My interest in this other Thomas tradition was sparked when I visited Chennai a few years ago, and was surprised to learn – and surprised by my ignorance – that the apostle had been buried in this far-flung corner of Tamil Nadu. The cathedral of San Thome, rebuilt in 1893, is a large neo-Gothic structure in wedding-cake white not far from the southern end of Chennai’s Marine Beach. I saw his tomb in the crypt beneath it, and the displayed sliver of his bone, and the shard of the spear that killed him. The tomb does not actually contain Thomas’s remains, which have a chequered history. They were removed, or ‘translated’, in the early third century to the Syrian city of Edessa, a major centre of Eastern Christianity, where their presence was celebrated by Syriac hymnodists such as Ephraem of Nisibis and Jacob of Sarugh; and after a brief stay in the 12th century on the island of Chios they ended up in Ortona on the Adriatic coast of Italy.
The setting in the crypt is unsympathetic – the gloomy ‘In’ and ‘Out’ corridors with green lino floors are no doubt necessary in the busy pilgrimage season – and I have anyway never had much of a thing for alleged holy relics. From the cathedral a pleasant auto-rickshaw ride through the old streets of Mylapore took me to Little Mount, a rocky hillock rising from the coastal plain, where the saint spent his last days in a cave; and then on inland to the larger St Thomas’s Mount, where I climbed the 134 steps to the little white shrine on the summit which marks the site of his martyrdom, speared to death by soldiers under the orders of a hostile Hindu raja. On the altar stands the Mount Cross, to which various supernatural stories attach but which is quite powerful enough without them. Dug up by the Portuguese in 1547 from under the ruins of an earlier shrine, it is a glowering slab of granite, about two feet square – ‘as big as a millstone’ was an early description. A curvaceous ‘Persian cross’ with triple buttoned extremities is carved in relief on it. The cross is surrounded by an arch, on the upper surface of which is an inscription in Pahlavi whose meaning is still disputed; on paleographic grounds this is assigned to the seventh or eighth century. The cross itself may be older – not as old as St Thomas, as the relics claim to be, but very beautiful and austere.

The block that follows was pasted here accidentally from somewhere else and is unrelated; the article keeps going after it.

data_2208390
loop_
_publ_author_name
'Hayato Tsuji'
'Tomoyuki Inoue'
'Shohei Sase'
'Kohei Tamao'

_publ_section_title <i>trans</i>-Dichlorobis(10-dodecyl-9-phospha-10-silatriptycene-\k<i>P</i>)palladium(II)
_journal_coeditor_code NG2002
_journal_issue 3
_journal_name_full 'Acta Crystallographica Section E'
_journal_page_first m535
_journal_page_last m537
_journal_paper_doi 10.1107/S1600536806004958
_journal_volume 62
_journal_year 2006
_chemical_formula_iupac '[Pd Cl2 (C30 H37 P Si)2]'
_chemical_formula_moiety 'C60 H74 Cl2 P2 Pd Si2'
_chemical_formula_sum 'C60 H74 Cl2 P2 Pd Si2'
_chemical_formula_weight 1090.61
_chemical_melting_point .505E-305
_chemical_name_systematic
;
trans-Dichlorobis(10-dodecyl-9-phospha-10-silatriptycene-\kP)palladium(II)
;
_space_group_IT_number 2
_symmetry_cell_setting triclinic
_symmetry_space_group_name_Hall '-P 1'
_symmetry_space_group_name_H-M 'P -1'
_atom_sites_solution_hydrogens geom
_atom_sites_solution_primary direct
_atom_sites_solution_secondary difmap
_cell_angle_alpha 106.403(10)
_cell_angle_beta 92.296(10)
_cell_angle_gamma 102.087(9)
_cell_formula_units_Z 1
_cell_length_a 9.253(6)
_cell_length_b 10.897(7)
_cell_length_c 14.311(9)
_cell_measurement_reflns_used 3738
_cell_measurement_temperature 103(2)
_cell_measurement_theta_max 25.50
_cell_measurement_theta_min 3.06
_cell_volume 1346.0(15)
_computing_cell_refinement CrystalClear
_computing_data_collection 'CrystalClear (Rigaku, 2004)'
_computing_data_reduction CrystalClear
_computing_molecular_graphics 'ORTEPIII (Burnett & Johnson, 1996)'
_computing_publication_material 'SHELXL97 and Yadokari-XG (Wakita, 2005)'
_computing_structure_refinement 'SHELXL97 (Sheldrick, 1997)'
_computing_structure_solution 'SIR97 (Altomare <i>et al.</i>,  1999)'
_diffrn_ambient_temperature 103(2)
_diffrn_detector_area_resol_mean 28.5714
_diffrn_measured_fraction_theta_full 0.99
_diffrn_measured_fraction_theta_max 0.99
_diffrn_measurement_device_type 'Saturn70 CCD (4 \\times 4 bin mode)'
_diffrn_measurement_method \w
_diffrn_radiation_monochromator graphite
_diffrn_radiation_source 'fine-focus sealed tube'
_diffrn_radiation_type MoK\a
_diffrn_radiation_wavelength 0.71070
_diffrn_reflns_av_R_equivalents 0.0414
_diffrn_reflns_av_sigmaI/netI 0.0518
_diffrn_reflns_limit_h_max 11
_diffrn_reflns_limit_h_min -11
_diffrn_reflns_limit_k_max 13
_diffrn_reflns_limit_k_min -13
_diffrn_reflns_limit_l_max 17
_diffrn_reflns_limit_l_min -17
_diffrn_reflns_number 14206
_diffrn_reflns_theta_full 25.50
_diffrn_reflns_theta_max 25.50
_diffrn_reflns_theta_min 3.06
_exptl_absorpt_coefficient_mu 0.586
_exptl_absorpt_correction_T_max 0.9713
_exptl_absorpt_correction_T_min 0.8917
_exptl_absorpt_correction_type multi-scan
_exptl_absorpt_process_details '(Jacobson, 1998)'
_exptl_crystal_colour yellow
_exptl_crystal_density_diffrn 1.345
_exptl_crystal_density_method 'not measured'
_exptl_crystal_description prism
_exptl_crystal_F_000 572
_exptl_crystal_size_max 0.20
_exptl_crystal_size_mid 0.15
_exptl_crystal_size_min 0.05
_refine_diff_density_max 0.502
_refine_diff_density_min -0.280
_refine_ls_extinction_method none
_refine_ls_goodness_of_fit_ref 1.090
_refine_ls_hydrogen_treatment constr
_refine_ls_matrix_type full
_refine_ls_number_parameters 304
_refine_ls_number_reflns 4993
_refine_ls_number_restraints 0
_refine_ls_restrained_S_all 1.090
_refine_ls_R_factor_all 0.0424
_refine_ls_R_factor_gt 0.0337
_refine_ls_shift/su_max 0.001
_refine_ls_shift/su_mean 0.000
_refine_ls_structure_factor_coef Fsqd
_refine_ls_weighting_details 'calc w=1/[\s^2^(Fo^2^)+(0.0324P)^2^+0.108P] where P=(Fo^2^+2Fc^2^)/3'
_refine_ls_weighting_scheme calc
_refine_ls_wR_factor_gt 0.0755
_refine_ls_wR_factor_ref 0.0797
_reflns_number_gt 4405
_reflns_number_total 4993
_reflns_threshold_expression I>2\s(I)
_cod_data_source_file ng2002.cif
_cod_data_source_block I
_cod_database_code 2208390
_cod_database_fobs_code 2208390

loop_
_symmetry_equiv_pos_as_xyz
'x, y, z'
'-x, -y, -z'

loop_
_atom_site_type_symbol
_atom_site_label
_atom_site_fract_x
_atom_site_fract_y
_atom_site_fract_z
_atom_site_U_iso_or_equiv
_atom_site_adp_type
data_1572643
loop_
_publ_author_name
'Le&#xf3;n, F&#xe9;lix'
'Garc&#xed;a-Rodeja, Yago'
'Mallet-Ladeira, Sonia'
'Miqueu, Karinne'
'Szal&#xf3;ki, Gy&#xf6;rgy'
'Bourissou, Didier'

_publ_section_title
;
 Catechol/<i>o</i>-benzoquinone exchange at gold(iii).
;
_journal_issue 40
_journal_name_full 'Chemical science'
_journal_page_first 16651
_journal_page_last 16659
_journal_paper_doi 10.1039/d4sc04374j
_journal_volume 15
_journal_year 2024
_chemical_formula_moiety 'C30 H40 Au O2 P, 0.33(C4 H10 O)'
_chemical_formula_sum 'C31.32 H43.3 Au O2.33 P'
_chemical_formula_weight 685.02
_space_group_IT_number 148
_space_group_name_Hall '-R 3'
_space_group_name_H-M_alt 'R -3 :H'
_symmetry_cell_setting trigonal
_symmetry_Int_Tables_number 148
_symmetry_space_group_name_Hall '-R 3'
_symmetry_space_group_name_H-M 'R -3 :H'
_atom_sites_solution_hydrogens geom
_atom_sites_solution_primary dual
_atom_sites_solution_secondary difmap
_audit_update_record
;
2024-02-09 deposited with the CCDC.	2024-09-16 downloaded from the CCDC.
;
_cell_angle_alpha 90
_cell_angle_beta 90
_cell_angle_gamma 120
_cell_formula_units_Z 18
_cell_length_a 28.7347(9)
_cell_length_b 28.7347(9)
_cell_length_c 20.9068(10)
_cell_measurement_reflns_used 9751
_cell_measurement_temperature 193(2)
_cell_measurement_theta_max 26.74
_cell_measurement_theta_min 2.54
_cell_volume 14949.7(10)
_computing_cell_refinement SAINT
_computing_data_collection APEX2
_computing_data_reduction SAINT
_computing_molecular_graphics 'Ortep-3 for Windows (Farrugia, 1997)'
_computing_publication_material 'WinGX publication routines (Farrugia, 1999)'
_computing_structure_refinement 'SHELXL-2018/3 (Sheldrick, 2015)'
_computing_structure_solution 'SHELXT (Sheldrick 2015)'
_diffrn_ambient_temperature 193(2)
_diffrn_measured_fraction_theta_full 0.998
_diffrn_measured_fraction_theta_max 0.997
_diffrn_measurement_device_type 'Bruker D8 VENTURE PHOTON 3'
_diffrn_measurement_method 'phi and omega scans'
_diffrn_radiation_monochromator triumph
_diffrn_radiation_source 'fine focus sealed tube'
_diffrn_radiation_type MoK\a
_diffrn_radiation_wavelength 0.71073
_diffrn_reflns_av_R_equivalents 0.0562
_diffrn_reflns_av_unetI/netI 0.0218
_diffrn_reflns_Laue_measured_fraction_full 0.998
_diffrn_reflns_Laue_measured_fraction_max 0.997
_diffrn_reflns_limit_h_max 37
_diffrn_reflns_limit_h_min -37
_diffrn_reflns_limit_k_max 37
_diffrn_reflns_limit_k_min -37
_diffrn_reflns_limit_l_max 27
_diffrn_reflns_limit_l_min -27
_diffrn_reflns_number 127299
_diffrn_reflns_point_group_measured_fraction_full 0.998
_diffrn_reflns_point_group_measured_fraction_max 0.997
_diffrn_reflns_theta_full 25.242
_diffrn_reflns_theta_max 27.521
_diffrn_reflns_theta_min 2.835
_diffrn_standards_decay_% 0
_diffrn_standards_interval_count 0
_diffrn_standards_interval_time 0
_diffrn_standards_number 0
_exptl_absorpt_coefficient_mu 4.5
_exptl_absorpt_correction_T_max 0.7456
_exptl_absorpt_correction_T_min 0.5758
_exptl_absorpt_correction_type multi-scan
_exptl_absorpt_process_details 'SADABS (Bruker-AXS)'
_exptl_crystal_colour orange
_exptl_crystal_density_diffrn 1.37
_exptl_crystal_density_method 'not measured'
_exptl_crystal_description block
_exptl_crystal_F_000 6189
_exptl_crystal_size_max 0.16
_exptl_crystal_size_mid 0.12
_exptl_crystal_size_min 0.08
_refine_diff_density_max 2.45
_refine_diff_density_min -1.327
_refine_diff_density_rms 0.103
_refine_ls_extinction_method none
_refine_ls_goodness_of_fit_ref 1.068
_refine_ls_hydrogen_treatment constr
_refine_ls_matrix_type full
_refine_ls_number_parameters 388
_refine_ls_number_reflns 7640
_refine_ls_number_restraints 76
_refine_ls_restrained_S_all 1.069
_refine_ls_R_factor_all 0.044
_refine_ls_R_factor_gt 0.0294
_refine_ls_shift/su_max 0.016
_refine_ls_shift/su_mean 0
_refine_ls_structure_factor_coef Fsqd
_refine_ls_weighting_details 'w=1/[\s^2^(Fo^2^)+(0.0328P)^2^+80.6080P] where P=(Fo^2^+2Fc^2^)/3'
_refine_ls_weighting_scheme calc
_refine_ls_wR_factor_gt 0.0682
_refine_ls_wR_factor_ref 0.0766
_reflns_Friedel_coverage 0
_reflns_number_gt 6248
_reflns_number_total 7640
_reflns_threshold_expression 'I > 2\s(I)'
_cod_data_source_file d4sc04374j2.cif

What this unexpected extension of the Thomas story produced in me was not any access of religious feeling but an intense biographical curiosity. His Indian adventure seemed to round off a life story of which I had hitherto only known part: that deeply ingrained part of discipleship and doubting. The Thomas of the gospels is a man caught in a momentary spotlight: the famous scene of doubt and resolution is told, in the King James translation, in about 150 words. But here was something longer, more circumstantial, more actual – a twenty-year mission, a journey through broadly identifiable places around and across the southern tip of India. Could the story be true? And if it was how could one know: what kind of markers of its truth could one see and touch?